CALIFORNIA | LOCAL
May 14, 2013 | By Louis Sahagun, Los Angeles Times
NASA's Jet Propulsion Laboratory on Tuesday said it planned to appeal a National Labor Relations Board judge's order to rescind disciplinary actions against five engineers and scientists. "Caltech respectfully disagrees with the decision and intends to appeal," JPL spokeswoman Veronica McGregor said in a brief statement. Administrative Law Judge William G. Kocol had ordered JPL, which is operated by the California Institute of Technology for NASA, to remove disciplinary letters from the employee files of the five.
BUSINESS
March 19, 2013 | Michael Hiltzik
In recent years, Prime Healthcare has built a reputation as a take-no-prisoners company willing to run roughshod over patients and employees alike in its quest for profits - $283 million on revenue of $1.6 billion in 2010, according to a financial statement filed with the Securities and Exchange Commission. The closely held Ontario firm, which owns or operates 21 hospitals including 14 in California, has received a federal subpoena related to allegations that it has inflated its billings to Medicare.
BUSINESS
January 25, 2013 | By David G. Savage and Jim Puzzanghera, Los Angeles Times
WASHINGTON - A federal appeals court, in a far-reaching decision that could cripple operations at two agencies, sharply limited the president's power to bypass Senate confirmation and make so-called recess appointments. A three-judge panel decided that President Obama violated the Constitution last year by appointing three members to the National Labor Relations Board while the Senate was not meeting. But the broader implications of Friday's ruling mean the Senate's Republican minority can all but halt the work of the new Consumer Financial Protection Bureau and the NLRB by preventing the president from appointing its leaders or board members.
BUSINESS
December 12, 2012 | Alana Semuels
Labor relations in the Midwest reached a new level of acrimony as Michigan Gov. Rick Snyder abruptly signed legislation placing limits on unions, setting up a bitter political battle that could resonate nationwide. It's a stunning development for a blue state that's been known as a place friendly to labor, where autoworkers and their families from Detroit to Saginaw have benefited from generous union contracts. An estimated 15,000 workers descended on the state Capitol in Lansing on Tuesday to protest against the bills, scuffling at times with police and conservatives who also set up shop at the Capitol.
NATIONAL
November 21, 2012 | By David Horsey
The Great American Twinkie Crisis illuminates what is wrong with the relationship between management and labor in this country. Hostess, the company that since the 1930s has provided our nation with snacks that are nearly indestructible, now threatens to go out of business and leave us bereft of Ding Dongs, Sno Balls, Ho Ho's, CupCakes, Wonder Bread and a variety of other baked goods that are probably not good for us but, at least to a kid's palate, taste...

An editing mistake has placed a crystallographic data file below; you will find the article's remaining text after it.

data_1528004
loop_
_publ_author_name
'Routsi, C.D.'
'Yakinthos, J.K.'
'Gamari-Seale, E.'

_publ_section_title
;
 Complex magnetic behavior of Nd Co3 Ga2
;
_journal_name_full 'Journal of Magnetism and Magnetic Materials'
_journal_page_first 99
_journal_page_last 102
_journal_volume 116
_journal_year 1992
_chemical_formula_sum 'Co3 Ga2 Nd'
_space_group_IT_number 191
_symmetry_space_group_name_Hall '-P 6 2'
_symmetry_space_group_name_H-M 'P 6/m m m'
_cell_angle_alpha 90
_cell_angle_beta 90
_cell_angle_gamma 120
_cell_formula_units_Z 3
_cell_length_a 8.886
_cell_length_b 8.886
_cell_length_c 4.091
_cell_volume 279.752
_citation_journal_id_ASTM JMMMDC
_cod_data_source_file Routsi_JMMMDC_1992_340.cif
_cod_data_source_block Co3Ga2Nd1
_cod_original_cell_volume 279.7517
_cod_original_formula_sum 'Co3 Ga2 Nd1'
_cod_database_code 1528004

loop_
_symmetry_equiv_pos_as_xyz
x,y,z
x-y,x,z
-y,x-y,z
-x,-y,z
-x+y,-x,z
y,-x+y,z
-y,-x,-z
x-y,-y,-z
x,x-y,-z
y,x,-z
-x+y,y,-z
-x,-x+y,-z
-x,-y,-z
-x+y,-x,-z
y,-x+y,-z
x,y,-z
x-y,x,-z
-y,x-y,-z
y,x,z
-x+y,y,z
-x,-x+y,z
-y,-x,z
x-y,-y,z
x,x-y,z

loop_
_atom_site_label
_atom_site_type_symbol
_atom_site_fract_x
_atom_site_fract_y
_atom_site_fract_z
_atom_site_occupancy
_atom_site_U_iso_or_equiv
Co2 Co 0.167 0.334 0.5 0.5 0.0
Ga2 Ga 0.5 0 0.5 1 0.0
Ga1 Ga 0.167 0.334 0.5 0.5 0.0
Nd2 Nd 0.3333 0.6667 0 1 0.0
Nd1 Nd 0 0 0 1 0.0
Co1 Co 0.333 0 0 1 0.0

SPORTS
June 11, 1992 | ROSS NEWHAN, TIMES STAFF WRITER
American and National league owners, meeting separately in New York Wednesday, gave straw-vote approval to the purchase of the Seattle Mariners by a group fronted financially by Hiroshi Yamauchi, president of Nintendo Co. Ltd. of Japan. The formal vote will be taken in a joint owners meeting today. NL owners, according to one, voiced unanimous approval of the sale.
CALIFORNIA | LOCAL
July 24, 1998 | DANIEL J.B. MITCHELL, Daniel J.B. Mitchell, a professor in the Anderson Graduate School of Management and the School of Public Policy and Social Research at UCLA, teaches labor relations
Much of the media attention on the General Motors strike has centered on its economic impact: lost paychecks, lost profits, car dealers running low on inventory. But there is more at stake in the GM dispute. Unions (not just the United Auto Workers) and unionized employers (not just GM) must be concerned about a fundamental breakdown in the normal operating procedure of American labor relations.
CALIFORNIA | LOCAL
September 26, 2012 | Kate Linthicum and David Zahniser
Despite raucous protests and threats of a lawsuit from labor unions, the Los Angeles City Council voted Tuesday to roll back pension benefits and boost the retirement age to 65 for new civilian employees. The 14-0 vote represented a major victory for Mayor Antonio Villaraigosa, who has been pushing pension reform for months in the face of criticism from labor leaders who have compared him to Scott Walker, the Wisconsin governor who has battled unions for much of his first term. Passage of the plan was shepherded by council President Herb Wesson, who told the rowdy crowd of union members that the pension changes were unavoidable.
CALIFORNIA | LOCAL
September 15, 2012 | Teresa Watanabe
They're both large, urban school districts under fire from teachers unions for pushing to incorporate student test scores into instructors' evaluations. But few observers expect tensions over performance reviews to ignite a strike in Los Angeles, as it did in Chicago, because of myriad differences in conditions surrounding the two cities' school districts. Chicago teachers and the school district reached a tentative agreement Friday after a five-day strike by 26,000 instructors.
Los Angeles Times Articles